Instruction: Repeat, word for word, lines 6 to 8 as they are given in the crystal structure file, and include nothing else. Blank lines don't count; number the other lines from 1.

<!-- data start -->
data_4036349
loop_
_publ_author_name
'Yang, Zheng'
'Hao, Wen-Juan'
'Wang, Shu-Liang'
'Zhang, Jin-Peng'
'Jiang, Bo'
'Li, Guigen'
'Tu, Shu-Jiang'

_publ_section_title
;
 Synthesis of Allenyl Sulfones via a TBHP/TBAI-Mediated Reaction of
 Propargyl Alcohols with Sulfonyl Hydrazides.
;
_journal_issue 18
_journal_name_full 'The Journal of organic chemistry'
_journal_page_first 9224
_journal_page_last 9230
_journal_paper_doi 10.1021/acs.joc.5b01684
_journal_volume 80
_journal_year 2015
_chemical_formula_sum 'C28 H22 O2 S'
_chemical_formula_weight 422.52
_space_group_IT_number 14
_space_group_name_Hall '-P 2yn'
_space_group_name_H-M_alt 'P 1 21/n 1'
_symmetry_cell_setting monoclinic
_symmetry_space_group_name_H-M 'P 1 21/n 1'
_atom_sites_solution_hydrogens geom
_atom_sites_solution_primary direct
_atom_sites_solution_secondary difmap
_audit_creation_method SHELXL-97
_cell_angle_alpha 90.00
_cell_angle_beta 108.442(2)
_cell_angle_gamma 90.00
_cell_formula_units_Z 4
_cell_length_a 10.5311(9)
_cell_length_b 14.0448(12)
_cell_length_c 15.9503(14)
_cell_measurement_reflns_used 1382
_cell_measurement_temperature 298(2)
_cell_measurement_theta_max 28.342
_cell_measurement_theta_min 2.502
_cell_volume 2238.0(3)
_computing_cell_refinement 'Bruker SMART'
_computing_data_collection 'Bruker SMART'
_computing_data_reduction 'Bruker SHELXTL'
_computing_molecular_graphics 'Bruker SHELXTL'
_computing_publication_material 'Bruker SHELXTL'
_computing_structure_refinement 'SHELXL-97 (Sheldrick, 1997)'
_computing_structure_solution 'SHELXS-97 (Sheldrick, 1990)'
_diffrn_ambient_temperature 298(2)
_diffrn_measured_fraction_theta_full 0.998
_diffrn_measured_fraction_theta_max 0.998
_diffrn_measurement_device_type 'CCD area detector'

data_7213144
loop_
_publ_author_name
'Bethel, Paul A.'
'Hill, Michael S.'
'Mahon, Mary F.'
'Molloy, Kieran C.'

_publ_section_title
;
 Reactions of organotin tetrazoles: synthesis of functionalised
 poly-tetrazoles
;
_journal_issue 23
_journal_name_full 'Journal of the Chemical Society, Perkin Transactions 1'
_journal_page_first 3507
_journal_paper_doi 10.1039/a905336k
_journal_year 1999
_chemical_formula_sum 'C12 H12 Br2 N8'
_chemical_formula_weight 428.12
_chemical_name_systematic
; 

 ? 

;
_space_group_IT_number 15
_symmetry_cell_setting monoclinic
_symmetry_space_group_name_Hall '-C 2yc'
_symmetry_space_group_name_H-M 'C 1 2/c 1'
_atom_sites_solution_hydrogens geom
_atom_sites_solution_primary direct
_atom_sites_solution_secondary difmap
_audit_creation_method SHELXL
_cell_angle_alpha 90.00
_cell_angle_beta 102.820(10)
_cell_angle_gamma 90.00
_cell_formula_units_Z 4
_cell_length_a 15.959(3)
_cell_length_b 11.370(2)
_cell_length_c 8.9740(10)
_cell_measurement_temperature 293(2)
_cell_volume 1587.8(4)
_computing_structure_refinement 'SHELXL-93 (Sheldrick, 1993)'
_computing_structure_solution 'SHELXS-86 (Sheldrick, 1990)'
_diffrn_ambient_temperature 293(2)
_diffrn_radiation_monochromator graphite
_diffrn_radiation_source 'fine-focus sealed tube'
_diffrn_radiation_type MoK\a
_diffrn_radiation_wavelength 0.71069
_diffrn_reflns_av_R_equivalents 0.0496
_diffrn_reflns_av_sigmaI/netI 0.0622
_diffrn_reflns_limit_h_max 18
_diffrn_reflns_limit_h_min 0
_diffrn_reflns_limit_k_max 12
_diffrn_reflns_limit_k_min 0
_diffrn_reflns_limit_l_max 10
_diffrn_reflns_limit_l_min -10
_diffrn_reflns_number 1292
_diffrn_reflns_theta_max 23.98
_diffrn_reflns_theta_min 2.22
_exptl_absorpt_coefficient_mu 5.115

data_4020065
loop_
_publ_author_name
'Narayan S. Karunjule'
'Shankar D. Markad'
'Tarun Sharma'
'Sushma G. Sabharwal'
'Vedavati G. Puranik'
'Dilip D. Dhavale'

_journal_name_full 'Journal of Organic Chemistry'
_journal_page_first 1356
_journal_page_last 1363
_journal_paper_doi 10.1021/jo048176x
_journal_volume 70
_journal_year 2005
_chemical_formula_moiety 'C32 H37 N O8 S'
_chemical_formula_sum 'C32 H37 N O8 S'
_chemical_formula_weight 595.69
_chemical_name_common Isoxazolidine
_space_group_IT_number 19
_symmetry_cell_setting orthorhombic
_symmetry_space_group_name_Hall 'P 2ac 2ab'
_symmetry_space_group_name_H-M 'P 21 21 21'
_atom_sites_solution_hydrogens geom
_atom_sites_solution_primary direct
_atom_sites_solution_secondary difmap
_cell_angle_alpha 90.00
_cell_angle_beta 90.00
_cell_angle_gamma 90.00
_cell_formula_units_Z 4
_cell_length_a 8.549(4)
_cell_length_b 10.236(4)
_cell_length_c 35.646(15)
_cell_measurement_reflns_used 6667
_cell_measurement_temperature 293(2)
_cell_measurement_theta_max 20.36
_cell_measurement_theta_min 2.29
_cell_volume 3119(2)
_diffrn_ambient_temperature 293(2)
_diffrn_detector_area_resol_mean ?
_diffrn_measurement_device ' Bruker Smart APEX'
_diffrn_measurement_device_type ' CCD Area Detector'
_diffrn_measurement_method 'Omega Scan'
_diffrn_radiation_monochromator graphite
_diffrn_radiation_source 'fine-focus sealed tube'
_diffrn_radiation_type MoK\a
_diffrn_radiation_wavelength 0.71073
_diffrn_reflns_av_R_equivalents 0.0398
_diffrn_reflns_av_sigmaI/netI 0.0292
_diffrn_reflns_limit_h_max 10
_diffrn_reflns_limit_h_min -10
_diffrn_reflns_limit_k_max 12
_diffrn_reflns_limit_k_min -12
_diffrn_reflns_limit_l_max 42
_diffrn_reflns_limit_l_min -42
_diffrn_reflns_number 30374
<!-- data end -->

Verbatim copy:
'Wang, Shu-Liang'
'Zhang, Jin-Peng'
'Jiang, Bo'